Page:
'You never stop learning' has got to be the theme of this Newbie drive, expertly led once again by the inestimable Srikumar. You never stop learning because every time you step into the desert in your vehicle there will be a new challenge that you did not face before - and no matter you have been to Pink Rock before, this drive will be a new challenge.
And we had a refusal even before we got moving. Freddie (who had graciously given up his seat to his better half) had to leave us early - hope the little one is feeling better.
Once we got moving, after a detailed briefing as we had three new, newbies ... our first challenge (and the gift of watching a new technical recovery) quite early on was delivered when the 4x4 bit of Rizwanm2's Mitsubishi unexpectedly converted to a 2x4 and dug itself majestically into the top of a dune.
It's not until you see a car that looks every inch the capable off roader digging itself into the sand and unable to move that you realise just how unforgiving the terrain can be - and why all the lessons we learn need to be taken, stored away and hopefully recalled for use in the future.
It was to be the only recovery of the day.
Newbie or not, knowing that the vehicle is doing what it should cannot be taken for granted: Note to self - check those levels before you leave like it says in the briefing [and which, had it not been for the fact that the car had just come back from a service, I might have forgotten to do.]
Under way again, with my Wranglerette at the wheel initially, it was impossible not to feel gratitude for the newbie learning sessions of previous weeks. The guidance granted in previous weeks as we graduated from Newbie to Fewbie offers a little more (but hopefully not too much) confidence in driving the terrain [more on that later] and more importantly, a start to reading the sand much better: Important, with Wranglerette at the wheel feeling the same trepidation to press the 'loud' pedal as we had felt a few rides ago.
'You never stop learning'. In most skills I have learned, there has been a simple theme. Keep going back to the basics and learn them once again, and again. There's always room for improvement, better understanding, gaining valuable experience. At the risk of upsetting readers, any one who thinks that just because they have 'graduated' to a higher level in anything, that returning to the basics is boring, is missing the point. The basics are the foundation on which all our skills develop and build. That's what gives us the confidence and capability to experiment.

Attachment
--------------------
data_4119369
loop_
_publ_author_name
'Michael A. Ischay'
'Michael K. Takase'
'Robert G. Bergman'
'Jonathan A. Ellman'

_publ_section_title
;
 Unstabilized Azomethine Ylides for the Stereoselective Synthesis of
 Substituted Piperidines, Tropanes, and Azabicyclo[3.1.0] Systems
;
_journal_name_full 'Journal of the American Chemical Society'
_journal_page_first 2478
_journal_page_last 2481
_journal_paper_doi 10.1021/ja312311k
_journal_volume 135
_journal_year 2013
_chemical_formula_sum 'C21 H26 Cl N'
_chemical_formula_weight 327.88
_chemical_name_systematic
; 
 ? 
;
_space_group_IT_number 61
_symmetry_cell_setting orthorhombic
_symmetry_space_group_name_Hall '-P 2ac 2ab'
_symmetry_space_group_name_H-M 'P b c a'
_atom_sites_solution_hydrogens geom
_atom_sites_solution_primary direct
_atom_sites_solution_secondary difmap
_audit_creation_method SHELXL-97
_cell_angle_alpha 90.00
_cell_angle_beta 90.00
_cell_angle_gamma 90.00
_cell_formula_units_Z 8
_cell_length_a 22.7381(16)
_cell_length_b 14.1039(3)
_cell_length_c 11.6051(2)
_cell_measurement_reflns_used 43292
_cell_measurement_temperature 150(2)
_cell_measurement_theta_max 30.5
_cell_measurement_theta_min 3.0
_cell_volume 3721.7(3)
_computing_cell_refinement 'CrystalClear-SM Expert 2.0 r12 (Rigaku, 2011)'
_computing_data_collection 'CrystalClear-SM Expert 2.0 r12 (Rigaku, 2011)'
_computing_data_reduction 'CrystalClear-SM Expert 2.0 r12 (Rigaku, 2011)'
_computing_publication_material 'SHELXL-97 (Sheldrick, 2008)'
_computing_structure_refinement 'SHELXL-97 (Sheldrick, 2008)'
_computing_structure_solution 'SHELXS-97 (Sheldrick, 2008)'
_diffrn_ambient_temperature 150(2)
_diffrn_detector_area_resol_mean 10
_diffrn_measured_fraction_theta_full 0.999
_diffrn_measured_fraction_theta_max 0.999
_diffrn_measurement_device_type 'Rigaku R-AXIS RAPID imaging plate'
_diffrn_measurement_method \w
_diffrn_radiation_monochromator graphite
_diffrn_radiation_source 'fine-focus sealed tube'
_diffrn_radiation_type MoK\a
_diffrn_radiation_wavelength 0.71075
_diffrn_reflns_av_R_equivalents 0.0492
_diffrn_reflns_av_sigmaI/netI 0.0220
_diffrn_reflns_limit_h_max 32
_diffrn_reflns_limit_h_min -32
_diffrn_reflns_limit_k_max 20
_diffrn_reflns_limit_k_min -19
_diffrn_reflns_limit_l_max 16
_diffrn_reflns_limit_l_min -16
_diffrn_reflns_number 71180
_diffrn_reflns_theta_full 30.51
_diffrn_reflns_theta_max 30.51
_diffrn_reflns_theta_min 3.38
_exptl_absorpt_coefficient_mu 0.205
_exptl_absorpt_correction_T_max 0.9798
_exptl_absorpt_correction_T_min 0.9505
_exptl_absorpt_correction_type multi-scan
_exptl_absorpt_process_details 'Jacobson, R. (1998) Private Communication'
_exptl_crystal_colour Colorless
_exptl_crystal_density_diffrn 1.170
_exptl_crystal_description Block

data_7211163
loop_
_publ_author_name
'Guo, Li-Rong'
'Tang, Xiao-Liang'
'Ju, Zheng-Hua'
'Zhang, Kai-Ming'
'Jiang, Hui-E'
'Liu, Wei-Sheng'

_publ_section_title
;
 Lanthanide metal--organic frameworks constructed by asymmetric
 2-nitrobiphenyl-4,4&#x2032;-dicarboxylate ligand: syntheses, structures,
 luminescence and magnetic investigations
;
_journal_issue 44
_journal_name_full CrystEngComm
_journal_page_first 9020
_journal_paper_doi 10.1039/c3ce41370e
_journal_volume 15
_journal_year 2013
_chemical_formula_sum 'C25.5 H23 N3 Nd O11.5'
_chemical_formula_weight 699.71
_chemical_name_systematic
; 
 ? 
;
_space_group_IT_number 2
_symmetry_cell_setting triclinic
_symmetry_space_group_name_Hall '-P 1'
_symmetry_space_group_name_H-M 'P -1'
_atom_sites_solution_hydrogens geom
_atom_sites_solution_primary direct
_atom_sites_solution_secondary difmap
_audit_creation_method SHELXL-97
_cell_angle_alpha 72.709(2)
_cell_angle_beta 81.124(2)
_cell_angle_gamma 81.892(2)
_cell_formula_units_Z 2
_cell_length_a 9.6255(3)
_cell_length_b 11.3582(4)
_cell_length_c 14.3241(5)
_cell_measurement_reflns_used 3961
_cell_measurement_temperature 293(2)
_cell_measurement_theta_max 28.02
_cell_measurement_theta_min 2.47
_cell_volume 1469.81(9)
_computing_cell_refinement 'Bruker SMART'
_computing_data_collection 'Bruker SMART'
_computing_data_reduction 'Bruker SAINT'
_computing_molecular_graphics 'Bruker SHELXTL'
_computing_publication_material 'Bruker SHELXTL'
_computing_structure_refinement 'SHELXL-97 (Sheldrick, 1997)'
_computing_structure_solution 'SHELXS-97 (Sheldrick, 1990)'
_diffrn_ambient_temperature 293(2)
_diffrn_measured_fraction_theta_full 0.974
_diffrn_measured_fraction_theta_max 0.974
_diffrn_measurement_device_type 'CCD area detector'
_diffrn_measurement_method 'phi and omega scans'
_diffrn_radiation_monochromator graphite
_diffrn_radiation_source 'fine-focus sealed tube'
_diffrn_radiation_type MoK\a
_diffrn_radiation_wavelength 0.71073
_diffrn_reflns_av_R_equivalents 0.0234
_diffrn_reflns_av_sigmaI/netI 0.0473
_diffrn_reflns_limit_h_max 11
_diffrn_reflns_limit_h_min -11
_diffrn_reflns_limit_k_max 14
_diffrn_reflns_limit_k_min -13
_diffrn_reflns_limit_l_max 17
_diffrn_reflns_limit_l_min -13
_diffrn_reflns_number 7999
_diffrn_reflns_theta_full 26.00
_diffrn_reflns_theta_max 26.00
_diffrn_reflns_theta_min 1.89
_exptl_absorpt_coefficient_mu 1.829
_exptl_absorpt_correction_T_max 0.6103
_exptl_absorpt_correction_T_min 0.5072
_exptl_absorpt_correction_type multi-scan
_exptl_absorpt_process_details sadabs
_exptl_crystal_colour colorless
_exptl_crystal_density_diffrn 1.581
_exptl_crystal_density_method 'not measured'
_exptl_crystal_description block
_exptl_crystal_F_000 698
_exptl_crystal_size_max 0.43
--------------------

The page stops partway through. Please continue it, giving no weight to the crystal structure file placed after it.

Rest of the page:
On our drive through the dunes, once again patiently and expertly led by Srikumar, ably supported by AKR, experienced its fair share of refusals, guided or otherwise. Gijo and Lucky, both looked to be having great fun and Jeepie had the privelege of sitting at the side of Rahimdad watching all the action all the way up to the drive up Pink Rock.
After taking a brief moment to watch the fun and games, it was our turn to conquer the hill. We all made it up on the first time of asking, Jeepie taking the wheel and banishing the memory of her Newbie attempt when the car was underpowered.
Then it was up to Rahimdad to guide us to the shade where we had the chance to refresh and review the day. Again, a special mention for Rahimdad who not only gave up the opportunity of an intermediate drive to support the Newbies, and managed to complete an emergency Aloo Paratha run so that the intermediate run would not go hungry (truth is, no-one is actually interested in driving - we are all just using the drive as an excuse to eat Rahimdad's Aloo Paratha at the end), he also gave us all valuable feedback on how we can get more and more out of the experience and enjoyment of driving off road.
As mentioned, confidence without skill mormally ends badly. 'You never stop learning' and just the little bit of learning gained in our initial drives allowed me to push the boundaries just a little further. Perhaps a tiny bit too enthusiasitcally from time to time but always using the valuable lessons aready learned and applying those rules time and time again.
Practice does not make perfect, the sand is too fickle a dame for that to be the case, but it does mean you learn to avoid trouble from time to time.
Thank you once again the Carnity for giving us the opportunity to join in this amazing family, and this forum to share the experiences.